Unemployment, as measured by Gallup without seasonal adjustment, is 8.8% in mid-September — down from 9.1% at the end of August and the same as it was at the end of July. However, the apparent improvement in unemployment from August to mid-September may merely reflect normal seasonal hiring patterns and not be an indication that the employment situation is improving. On the other hand, current unemployment is considerably better than the 9.4% of a year ago.
Underemployment remains stuck at 18.5% in Mid-September.
Underemployment, a measure that combines the percentage of workers who are unemployed with the percentage working part time but wanting full-time work, is 18.5% in mid-September — the same as the 18.5% at the end of August and the 18.6% of mid-September a year ago.
Number Forced to Take Part-time Work Increases
Offsetting the drop in the percentage of unemployed is an increase to 9.7% in the percentage of part-time workers who want full-time work in mid-September — up from 9.4% at the end of August and its highest level since mid-June. It is also up from 9.2% in mid-September last year. It is this increase, coupled with the downturn in unemployment, that yields the stability this month in the measure of overall underemployment.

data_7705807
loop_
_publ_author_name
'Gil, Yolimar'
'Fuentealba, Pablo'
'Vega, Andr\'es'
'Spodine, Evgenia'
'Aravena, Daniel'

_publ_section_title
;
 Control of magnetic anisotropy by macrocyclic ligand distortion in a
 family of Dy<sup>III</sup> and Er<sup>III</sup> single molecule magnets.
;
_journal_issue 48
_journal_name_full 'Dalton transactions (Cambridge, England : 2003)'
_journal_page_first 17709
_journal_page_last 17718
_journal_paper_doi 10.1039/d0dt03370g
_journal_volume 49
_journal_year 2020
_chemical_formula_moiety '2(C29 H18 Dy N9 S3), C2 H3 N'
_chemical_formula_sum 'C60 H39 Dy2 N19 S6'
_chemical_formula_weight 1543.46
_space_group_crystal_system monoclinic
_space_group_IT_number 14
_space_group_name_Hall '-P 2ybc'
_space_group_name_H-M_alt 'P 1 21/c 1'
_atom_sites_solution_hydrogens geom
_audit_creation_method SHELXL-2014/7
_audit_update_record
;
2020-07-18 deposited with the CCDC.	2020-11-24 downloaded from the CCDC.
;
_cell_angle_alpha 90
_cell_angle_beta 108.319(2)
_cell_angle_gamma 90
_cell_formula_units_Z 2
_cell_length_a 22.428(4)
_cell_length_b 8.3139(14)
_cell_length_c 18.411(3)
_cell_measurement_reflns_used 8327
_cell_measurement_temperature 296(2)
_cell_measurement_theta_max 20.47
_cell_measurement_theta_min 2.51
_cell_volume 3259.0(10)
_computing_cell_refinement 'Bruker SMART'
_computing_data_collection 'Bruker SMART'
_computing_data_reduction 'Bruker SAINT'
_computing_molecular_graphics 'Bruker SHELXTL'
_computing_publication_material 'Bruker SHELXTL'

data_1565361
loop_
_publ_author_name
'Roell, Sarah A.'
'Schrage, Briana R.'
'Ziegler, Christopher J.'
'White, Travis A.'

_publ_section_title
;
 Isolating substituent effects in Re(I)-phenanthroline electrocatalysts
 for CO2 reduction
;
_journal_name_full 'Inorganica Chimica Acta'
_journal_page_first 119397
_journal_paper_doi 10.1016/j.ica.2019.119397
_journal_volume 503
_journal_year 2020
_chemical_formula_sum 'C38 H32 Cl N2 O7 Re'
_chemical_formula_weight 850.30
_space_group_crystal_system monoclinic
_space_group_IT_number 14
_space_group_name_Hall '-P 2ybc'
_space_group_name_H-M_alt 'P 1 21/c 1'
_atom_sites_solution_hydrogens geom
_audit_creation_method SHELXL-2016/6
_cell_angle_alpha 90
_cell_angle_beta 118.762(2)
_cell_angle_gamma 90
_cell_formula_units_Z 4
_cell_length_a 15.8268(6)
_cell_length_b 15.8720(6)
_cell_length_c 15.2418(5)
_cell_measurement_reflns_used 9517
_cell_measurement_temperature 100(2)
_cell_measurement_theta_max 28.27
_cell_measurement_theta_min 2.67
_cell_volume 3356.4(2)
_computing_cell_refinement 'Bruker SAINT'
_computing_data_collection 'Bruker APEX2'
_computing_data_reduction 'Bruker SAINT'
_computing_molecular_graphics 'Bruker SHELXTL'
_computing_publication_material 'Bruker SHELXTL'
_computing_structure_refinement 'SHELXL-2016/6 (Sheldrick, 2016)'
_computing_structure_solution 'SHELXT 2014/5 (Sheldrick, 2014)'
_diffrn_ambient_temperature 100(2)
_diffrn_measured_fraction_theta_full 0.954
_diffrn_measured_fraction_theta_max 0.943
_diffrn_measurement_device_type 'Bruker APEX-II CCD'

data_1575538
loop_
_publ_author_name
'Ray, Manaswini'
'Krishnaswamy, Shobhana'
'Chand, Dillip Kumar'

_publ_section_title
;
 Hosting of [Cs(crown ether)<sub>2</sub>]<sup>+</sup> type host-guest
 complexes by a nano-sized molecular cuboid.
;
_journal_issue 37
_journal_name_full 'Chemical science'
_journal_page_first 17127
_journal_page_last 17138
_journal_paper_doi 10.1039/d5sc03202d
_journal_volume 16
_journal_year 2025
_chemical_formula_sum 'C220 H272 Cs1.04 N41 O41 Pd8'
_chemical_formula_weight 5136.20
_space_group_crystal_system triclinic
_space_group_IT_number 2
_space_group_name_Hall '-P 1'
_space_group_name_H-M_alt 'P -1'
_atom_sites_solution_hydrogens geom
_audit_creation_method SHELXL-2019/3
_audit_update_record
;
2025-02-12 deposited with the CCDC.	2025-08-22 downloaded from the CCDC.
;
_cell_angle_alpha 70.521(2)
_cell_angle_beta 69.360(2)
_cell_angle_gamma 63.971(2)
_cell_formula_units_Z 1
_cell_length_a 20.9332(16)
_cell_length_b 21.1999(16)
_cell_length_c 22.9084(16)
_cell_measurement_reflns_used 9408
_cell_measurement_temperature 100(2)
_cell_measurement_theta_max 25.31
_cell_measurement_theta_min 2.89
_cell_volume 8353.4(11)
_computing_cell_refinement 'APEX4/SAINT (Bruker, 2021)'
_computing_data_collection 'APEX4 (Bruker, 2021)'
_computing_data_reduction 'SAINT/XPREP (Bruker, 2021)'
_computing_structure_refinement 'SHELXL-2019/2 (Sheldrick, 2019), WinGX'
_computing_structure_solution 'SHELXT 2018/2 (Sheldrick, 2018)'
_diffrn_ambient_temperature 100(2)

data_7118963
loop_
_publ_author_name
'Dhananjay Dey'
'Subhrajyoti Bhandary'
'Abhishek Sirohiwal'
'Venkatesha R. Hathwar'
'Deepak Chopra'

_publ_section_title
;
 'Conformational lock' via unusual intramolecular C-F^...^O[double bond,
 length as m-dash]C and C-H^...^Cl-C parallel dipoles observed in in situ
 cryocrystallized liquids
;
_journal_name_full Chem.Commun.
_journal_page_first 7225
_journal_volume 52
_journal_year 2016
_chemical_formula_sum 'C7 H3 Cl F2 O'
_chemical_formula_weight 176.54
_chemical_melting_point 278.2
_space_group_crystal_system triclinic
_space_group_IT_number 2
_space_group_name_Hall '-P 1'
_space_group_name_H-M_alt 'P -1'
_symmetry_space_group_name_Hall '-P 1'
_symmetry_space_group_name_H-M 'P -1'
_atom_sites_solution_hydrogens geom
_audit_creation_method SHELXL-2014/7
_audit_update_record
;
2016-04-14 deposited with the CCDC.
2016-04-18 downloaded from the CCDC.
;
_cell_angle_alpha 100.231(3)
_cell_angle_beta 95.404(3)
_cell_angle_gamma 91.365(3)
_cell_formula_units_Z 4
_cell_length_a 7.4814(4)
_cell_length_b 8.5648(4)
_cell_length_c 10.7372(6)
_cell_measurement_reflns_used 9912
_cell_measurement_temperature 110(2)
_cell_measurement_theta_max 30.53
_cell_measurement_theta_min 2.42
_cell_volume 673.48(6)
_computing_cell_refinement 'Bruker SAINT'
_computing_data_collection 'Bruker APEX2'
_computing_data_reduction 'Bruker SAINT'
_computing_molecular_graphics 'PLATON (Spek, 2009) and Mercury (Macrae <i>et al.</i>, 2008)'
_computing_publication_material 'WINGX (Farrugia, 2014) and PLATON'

Gallup’s issues a caveat that the improving unemployment rate may not indicate that the employment situation is improving appreciably because of the difference in their polling methodology as compared to the government’s. Gallup maintains that the underemployment rate is a better indicator.
Nearly one in five Americans remain underemployed this year, as was the case a year ago, and the figures are worse for certain subgroups, including 28.9% underemployment for those 18 to 29, 23.1% for those who have not attended college, and 27.8% among blacks.
More Americans are now being forced to take part-time jobs when they really want full-time work. Focusing merely on unemployment instead of underemployment tends to ignore the hardship facing the millions of Americans forced to work part time. The long-term implications of this jobs situation — particularly among specific groups of Americans — for U.S. society as a whole may be more important than any of the major topics currently being debated nationally.
In other words, the employment situation is not improving appreciably.